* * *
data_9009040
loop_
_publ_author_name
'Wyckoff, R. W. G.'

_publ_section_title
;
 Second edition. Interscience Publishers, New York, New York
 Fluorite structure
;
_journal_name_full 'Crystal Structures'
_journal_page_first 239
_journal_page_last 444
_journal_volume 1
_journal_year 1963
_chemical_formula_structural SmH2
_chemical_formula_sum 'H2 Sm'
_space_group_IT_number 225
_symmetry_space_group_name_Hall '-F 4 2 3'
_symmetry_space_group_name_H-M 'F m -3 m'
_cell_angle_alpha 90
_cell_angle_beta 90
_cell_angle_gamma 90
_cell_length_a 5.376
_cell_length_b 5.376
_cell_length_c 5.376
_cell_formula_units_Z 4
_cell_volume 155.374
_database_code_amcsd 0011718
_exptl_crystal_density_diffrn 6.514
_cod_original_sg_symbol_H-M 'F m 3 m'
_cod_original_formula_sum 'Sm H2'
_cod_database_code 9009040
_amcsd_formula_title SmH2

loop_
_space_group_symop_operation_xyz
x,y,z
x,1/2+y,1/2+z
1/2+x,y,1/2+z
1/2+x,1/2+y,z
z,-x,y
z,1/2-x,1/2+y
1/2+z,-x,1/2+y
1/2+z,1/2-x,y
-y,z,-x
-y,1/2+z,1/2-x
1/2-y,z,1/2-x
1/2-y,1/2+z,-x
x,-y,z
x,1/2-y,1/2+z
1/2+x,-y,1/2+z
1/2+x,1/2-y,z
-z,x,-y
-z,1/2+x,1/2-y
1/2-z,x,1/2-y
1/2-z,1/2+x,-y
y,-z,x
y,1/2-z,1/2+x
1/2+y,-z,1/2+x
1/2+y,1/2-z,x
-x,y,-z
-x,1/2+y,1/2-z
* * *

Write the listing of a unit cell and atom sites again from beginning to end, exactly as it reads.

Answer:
data_9009040
loop_
_publ_author_name
'Wyckoff, R. W. G.'

_publ_section_title
;
 Second edition. Interscience Publishers, New York, New York
 Fluorite structure
;
_journal_name_full 'Crystal Structures'
_journal_page_first 239
_journal_page_last 444
_journal_volume 1
_journal_year 1963
_chemical_formula_structural SmH2
_chemical_formula_sum 'H2 Sm'
_space_group_IT_number 225
_symmetry_space_group_name_Hall '-F 4 2 3'
_symmetry_space_group_name_H-M 'F m -3 m'
_cell_angle_alpha 90
_cell_angle_beta 90
_cell_angle_gamma 90
_cell_length_a 5.376
_cell_length_b 5.376
_cell_length_c 5.376
_cell_formula_units_Z 4
_cell_volume 155.374
_database_code_amcsd 0011718
_exptl_crystal_density_diffrn 6.514
_cod_original_sg_symbol_H-M 'F m 3 m'
_cod_original_formula_sum 'Sm H2'
_cod_database_code 9009040
_amcsd_formula_title SmH2

loop_
_space_group_symop_operation_xyz
x,y,z
x,1/2+y,1/2+z
1/2+x,y,1/2+z
1/2+x,1/2+y,z
z,-x,y
z,1/2-x,1/2+y
1/2+z,-x,1/2+y
1/2+z,1/2-x,y
-y,z,-x
-y,1/2+z,1/2-x
1/2-y,z,1/2-x
1/2-y,1/2+z,-x
x,-y,z
x,1/2-y,1/2+z
1/2+x,-y,1/2+z
1/2+x,1/2-y,z
-z,x,-y
-z,1/2+x,1/2-y
1/2-z,x,1/2-y
1/2-z,1/2+x,-y
y,-z,x
y,1/2-z,1/2+x
1/2+y,-z,1/2+x
1/2+y,1/2-z,x
-x,y,-z
-x,1/2+y,1/2-z